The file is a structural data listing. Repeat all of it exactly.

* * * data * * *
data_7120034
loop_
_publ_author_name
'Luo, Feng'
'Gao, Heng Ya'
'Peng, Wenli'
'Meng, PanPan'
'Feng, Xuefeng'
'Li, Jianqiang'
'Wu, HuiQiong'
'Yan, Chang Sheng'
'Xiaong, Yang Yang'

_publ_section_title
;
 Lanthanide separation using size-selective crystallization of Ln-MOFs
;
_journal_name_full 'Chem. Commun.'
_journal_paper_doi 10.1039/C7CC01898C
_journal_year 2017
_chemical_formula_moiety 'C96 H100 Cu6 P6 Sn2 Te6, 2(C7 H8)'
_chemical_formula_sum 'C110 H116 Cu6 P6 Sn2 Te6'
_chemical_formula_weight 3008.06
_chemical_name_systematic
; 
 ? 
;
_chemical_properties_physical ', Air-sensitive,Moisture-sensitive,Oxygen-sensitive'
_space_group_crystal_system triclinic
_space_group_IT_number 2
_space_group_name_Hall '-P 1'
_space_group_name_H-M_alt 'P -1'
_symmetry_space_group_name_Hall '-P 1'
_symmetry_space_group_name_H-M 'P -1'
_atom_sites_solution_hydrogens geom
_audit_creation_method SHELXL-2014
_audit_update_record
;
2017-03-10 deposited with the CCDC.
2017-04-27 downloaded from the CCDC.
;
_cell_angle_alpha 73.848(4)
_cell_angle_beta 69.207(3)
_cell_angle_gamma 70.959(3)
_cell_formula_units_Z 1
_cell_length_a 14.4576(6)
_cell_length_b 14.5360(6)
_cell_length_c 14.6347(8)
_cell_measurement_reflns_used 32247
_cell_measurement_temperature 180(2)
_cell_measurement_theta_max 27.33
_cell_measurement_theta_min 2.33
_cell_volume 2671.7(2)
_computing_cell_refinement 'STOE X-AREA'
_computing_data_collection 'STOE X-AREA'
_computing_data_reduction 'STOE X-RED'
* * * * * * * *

data_7120034
loop_
_publ_author_name
'Luo, Feng'
'Gao, Heng Ya'
'Peng, Wenli'
'Meng, PanPan'
'Feng, Xuefeng'
'Li, Jianqiang'
'Wu, HuiQiong'
'Yan, Chang Sheng'
'Xiaong, Yang Yang'

_publ_section_title
;
 Lanthanide separation using size-selective crystallization of Ln-MOFs
;
_journal_name_full 'Chem. Commun.'
_journal_paper_doi 10.1039/C7CC01898C
_journal_year 2017
_chemical_formula_moiety 'C96 H100 Cu6 P6 Sn2 Te6, 2(C7 H8)'
_chemical_formula_sum 'C110 H116 Cu6 P6 Sn2 Te6'
_chemical_formula_weight 3008.06
_chemical_name_systematic
; 
 ? 
;
_chemical_properties_physical ', Air-sensitive,Moisture-sensitive,Oxygen-sensitive'
_space_group_crystal_system triclinic
_space_group_IT_number 2
_space_group_name_Hall '-P 1'
_space_group_name_H-M_alt 'P -1'
_symmetry_space_group_name_Hall '-P 1'
_symmetry_space_group_name_H-M 'P -1'
_atom_sites_solution_hydrogens geom
_audit_creation_method SHELXL-2014
_audit_update_record
;
2017-03-10 deposited with the CCDC.
2017-04-27 downloaded from the CCDC.
;
_cell_angle_alpha 73.848(4)
_cell_angle_beta 69.207(3)
_cell_angle_gamma 70.959(3)
_cell_formula_units_Z 1
_cell_length_a 14.4576(6)
_cell_length_b 14.5360(6)
_cell_length_c 14.6347(8)
_cell_measurement_reflns_used 32247
_cell_measurement_temperature 180(2)
_cell_measurement_theta_max 27.33
_cell_measurement_theta_min 2.33
_cell_volume 2671.7(2)
_computing_cell_refinement 'STOE X-AREA'
_computing_data_collection 'STOE X-AREA'
_computing_data_reduction 'STOE X-RED'